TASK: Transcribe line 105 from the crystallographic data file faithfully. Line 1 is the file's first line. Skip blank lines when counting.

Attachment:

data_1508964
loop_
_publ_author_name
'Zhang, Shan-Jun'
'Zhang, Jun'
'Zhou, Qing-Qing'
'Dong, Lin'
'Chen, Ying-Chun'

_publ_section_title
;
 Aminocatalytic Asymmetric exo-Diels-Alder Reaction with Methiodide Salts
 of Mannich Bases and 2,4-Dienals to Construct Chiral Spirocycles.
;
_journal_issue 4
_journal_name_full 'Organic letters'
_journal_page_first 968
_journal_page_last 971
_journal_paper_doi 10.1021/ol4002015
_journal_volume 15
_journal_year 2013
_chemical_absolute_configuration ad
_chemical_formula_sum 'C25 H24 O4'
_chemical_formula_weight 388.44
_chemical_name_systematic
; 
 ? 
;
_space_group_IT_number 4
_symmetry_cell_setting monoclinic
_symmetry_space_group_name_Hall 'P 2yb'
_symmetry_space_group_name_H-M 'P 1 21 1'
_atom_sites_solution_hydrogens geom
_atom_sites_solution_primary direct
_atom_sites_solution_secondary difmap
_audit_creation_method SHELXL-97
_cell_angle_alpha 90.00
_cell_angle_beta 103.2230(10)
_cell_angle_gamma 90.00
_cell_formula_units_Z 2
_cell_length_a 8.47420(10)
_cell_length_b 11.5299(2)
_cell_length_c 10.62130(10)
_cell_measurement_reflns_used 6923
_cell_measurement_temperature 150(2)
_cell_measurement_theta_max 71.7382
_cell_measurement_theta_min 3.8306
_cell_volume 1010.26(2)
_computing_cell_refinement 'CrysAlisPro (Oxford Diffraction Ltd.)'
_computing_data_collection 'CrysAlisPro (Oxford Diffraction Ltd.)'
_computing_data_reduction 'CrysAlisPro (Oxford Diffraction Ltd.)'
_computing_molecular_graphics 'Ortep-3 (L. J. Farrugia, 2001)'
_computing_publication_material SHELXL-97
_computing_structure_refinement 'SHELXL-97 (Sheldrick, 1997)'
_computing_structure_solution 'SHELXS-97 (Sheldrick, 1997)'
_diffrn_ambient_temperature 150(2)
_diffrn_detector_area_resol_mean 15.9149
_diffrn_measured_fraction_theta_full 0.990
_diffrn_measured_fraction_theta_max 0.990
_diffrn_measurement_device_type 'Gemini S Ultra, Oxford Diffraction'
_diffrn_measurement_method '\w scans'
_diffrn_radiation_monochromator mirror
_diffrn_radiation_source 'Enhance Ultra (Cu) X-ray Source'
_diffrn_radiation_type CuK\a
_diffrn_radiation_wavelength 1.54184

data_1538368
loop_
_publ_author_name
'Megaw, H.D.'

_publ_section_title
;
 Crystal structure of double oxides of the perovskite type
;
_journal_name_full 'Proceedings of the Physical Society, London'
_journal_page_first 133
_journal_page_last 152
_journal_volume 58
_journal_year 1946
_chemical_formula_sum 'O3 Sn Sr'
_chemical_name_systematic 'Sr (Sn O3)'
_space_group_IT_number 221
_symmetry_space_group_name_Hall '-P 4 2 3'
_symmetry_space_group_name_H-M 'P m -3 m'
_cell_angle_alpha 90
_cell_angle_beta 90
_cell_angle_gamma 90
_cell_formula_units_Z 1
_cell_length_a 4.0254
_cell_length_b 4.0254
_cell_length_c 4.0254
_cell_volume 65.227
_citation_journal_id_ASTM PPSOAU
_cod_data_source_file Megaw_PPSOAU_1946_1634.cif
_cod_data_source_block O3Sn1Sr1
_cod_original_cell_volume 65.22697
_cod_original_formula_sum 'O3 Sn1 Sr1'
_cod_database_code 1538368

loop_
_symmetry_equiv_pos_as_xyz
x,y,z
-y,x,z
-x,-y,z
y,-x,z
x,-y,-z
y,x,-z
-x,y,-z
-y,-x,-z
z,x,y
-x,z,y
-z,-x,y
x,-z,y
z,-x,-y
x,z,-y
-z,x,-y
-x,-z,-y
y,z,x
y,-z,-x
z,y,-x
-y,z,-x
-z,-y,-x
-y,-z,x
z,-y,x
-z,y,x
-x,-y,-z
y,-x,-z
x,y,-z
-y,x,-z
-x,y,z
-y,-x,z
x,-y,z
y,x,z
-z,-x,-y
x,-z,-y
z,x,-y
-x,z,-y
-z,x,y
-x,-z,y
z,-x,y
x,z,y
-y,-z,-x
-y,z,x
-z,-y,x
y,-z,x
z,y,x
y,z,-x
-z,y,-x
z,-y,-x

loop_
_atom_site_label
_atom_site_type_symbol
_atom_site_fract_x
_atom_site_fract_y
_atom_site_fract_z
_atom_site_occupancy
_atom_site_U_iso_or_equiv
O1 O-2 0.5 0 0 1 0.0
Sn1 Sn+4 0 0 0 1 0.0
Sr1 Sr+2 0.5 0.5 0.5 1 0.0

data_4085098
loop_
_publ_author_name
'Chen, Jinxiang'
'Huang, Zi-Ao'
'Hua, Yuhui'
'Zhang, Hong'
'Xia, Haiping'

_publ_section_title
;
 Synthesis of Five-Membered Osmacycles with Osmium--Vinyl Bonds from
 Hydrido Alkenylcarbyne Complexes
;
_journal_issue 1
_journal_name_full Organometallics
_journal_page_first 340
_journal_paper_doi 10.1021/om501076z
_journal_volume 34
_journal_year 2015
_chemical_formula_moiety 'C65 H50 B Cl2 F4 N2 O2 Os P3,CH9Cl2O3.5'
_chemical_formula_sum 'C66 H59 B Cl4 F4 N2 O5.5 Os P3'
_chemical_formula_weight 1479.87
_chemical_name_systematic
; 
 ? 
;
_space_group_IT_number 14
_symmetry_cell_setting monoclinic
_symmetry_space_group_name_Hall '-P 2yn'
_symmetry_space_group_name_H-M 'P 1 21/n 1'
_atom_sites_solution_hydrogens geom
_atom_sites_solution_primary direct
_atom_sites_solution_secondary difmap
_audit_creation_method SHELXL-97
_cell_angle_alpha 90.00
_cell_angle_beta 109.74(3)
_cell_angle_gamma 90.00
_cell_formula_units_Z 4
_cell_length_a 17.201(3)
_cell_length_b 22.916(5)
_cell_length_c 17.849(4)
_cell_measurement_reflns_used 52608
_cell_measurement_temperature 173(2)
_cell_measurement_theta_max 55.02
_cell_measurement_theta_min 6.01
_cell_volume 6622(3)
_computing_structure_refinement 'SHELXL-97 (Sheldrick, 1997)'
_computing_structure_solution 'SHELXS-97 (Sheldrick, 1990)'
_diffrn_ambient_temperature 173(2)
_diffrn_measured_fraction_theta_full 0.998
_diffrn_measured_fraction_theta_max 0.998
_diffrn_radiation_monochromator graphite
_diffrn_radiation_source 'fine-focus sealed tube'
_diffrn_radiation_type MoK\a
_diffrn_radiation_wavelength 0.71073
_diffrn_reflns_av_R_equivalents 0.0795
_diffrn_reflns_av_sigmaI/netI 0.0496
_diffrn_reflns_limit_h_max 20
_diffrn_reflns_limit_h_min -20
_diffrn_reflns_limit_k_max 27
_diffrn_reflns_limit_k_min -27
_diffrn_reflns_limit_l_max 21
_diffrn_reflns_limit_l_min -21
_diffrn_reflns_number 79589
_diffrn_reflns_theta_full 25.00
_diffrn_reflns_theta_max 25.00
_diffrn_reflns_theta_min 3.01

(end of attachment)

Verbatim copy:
-x,y,-z